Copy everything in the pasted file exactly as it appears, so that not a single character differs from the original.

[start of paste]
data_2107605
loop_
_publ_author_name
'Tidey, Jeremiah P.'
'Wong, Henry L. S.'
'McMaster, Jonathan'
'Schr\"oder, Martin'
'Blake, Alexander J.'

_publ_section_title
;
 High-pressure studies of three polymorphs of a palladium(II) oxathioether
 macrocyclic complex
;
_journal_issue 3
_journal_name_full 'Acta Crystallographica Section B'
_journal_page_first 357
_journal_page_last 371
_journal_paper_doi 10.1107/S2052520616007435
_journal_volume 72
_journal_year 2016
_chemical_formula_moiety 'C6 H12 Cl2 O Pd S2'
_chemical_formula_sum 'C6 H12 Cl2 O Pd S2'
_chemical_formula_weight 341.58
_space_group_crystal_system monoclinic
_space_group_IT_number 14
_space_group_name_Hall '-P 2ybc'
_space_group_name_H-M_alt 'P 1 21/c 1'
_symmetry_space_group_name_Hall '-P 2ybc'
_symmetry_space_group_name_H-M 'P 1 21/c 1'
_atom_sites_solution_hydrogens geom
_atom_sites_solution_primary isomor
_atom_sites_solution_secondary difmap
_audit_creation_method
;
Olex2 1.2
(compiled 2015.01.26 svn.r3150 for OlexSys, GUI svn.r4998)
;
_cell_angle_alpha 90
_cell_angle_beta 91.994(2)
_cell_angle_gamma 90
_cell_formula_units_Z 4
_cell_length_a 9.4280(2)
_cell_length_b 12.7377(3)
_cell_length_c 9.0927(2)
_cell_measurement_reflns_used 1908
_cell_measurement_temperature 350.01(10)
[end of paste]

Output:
data_2107605
loop_
_publ_author_name
'Tidey, Jeremiah P.'
'Wong, Henry L. S.'
'McMaster, Jonathan'
'Schr\"oder, Martin'
'Blake, Alexander J.'

_publ_section_title
;
 High-pressure studies of three polymorphs of a palladium(II) oxathioether
 macrocyclic complex
;
_journal_issue 3
_journal_name_full 'Acta Crystallographica Section B'
_journal_page_first 357
_journal_page_last 371
_journal_paper_doi 10.1107/S2052520616007435
_journal_volume 72
_journal_year 2016
_chemical_formula_moiety 'C6 H12 Cl2 O Pd S2'
_chemical_formula_sum 'C6 H12 Cl2 O Pd S2'
_chemical_formula_weight 341.58
_space_group_crystal_system monoclinic
_space_group_IT_number 14
_space_group_name_Hall '-P 2ybc'
_space_group_name_H-M_alt 'P 1 21/c 1'
_symmetry_space_group_name_Hall '-P 2ybc'
_symmetry_space_group_name_H-M 'P 1 21/c 1'
_atom_sites_solution_hydrogens geom
_atom_sites_solution_primary isomor
_atom_sites_solution_secondary difmap
_audit_creation_method
;
Olex2 1.2
(compiled 2015.01.26 svn.r3150 for OlexSys, GUI svn.r4998)
;
_cell_angle_alpha 90
_cell_angle_beta 91.994(2)
_cell_angle_gamma 90
_cell_formula_units_Z 4
_cell_length_a 9.4280(2)
_cell_length_b 12.7377(3)
_cell_length_c 9.0927(2)
_cell_measurement_reflns_used 1908
_cell_measurement_temperature 350.01(10)